A subtle rebranding has taken place at San Francisco’s Smuin Ballet, with the company’s moniker both shrinking, to simply “Smuin”, and expanding, to incorporate “Contemporary American” within its name. And in proper form, the season’s opening program, Dance Series 01, performed Saturday at the Palace of Fine Arts Theatre, was indeed contemporary and American-infused ballet. Elegant, fresh and eclectic, it was also distinctively Smuin

Saturday afternoon’s performance opened with a West Coast première of Stanton Welch’s 1999 neoclassical Indigo. Welch, internationally acclaimed choreographer as well as artistic director of the Houston Ballet, uses two of Vivaldi’s Cello Concertos (in B-minor and G-minor respectively) to create a ballet for four couples who move together, part, return in different pairings and reconcile, an abstract exploration of relationships and love. Ben Needham-Wood, Dustin James, Robert Kretz and Mengjun Chen smoothly partnered Erin Yarbrough-Powell, Erica Chipp, Nicole Haskins and Tessa Barbour. It’s fast-moving fare, technically rigorous, that nonetheless leaves room for playfulness amid the controlled elegance: a flirtatious hip sashay, a quirked arm, head bobbles (that became less effective after the tenth time). Costumes for the women, eye-catching blue chiffon split skirts and tops, showcased splendidly toned midriffs and beautiful lines. Erica Chipp was particularly polished and fluid in her movements; Nicole Haskins, too, offered a strong solo and, later, a series of fouettés turns that were clean, precise. Among the men, Robert Kretz was a standout, sure-footed and adept in his tour jetés, turns and solo work.

Stabat Mater, the program’s second ballet, was choreographed by founder Michael Smuin in 2001, his tender, personalized response to the pathos and trauma of the 9/11 events. Antonin Dvorák’s eponymous, choral-orchestral arrangement is the perfect music. Smuin, who died in 2007, shared that, “when I found myself playing the Dvorák “Stabat Mater” over and over, I realized that I had found my response to all the death and pain of those terrible days.” Ann Beck’s costumes, particularly the women’s beautiful chiffon skirts – red, blue, orange, with matching bodices – well suited the ballet, as did lighting design and adaptation, by Sara Linnie Slocum and Michael Oesch respectively, suffusing the ballet with a dreamy, haunted mood. All the elements here seemed to come together and meld perfectly, and the company artists responded in kind. Once again, Erica Chipp, as the female lead, gave a powerful standout performance, rich with gravitas and restrained emotion, without ever holding back physically. In one movement, Chipp leapt into fellow lead Robert Kretz’s arms and he tossed her to other men waiting to catch her. Later, four men lifted her high and she launched herself backward, airborne, with Kretz there to catch her... Not moves to be executed halfheartedly. Kretz, a former dancer with the Boston Ballet and Twyla Tharp Dance, is sublime, directing energy and refined technique into his performances, filling the stage with his presence. Stabat Mater, arguably one of Smuin’s most affecting ballets, continues to pay a beautiful tribute, in this fifteen-year anniversary of the 9/11 attacks.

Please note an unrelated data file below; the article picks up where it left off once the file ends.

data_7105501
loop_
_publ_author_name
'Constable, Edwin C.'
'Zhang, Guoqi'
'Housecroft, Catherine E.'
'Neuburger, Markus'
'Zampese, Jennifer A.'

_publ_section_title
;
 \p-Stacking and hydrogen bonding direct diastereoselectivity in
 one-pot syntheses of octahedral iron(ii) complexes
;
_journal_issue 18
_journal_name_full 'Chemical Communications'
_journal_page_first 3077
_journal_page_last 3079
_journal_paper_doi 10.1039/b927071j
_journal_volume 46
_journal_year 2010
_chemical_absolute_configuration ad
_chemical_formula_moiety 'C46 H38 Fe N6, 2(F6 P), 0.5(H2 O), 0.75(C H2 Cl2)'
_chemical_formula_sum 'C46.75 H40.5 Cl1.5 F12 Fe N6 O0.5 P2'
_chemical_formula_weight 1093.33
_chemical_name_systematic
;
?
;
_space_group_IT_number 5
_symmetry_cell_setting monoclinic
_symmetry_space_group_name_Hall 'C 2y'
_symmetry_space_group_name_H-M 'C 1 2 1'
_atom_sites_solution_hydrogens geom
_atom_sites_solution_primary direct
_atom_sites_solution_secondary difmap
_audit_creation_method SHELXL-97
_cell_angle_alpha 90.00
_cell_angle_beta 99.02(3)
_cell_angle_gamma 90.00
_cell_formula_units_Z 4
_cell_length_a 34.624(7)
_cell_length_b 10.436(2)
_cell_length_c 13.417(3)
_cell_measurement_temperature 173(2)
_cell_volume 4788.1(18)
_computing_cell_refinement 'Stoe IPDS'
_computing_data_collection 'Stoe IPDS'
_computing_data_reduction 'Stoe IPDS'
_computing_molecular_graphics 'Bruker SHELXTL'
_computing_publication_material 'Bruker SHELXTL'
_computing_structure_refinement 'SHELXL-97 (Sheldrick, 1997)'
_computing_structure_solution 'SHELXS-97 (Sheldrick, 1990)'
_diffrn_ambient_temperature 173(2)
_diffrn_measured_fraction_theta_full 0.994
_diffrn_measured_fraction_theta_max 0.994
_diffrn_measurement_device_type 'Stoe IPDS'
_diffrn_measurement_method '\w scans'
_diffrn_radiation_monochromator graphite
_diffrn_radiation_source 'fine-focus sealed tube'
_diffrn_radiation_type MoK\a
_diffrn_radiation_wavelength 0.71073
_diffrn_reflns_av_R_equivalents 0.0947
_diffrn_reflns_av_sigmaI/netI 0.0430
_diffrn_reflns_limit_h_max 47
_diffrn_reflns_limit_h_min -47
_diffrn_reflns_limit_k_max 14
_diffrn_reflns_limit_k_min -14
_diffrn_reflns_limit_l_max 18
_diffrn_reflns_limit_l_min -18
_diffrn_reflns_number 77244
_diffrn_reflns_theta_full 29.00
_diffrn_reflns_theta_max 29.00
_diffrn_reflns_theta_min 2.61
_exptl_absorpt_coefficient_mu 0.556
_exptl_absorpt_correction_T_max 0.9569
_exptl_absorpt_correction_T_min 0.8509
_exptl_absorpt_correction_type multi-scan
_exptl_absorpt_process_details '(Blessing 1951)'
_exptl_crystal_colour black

A world première by Garrett Ammon, artistic director of Denver-based Wonderbound, concluded the program. His ballet, Madness, Rack, and Honey, takes its title from a published collection of lectures by award-winning poet Mary Ruefle. It’s set to Mozart’s timeless Sinfonia Concertante for Violin, Viola, and Orchestra in E flat major, K.364, and herein lies the challenge. As a choreographer, Ammon likes to stir things up, question the unquestioned, blend tradition with adventurous new ideas. I loved his daring, reinterpreted Serenade For Strings, performed by Smuin in 2014. But the risks that paid off there didn’t yield such high results here. While Ammon’s choreography is still strong and inventive, the high jinks, slapstick humor and cap-snatching capers felt like too much of a clash against Mozart’s delicately graceful music. The dancers, however, rose to the challenge, taking on Ammon’s playful choreography, and making it artful, while wearing broad smiles. Valerie Harmon, in particular, seemed to find that artistic sweet spot with her insouciant grins, and long-limbed leaps. Running after the group of men in single-minded pursuit had the audience laughing at her antics. A strong second movement pas de deux between Erica Felsch and Benjamin Warner likewise warmed me further to the ballet’s eclectic style. When Felsch sidled over to Warner and hugged him, he swooned and slid from her embrace into a faint, with hilarious effect. Warner, like Harmon, seemed to find the best success at mixing art, grace and comedy. 

Artistic director Celia Fushille, who took over in 2007 after Michael Smuin’s death, continues to pave the way for innovation and qualitative performing as she leads Smuin into its 23rd season. Rebranding for the company has been a great way to remind people that they are, and have always been, a company of talented ballet dancers, who can do more, much more.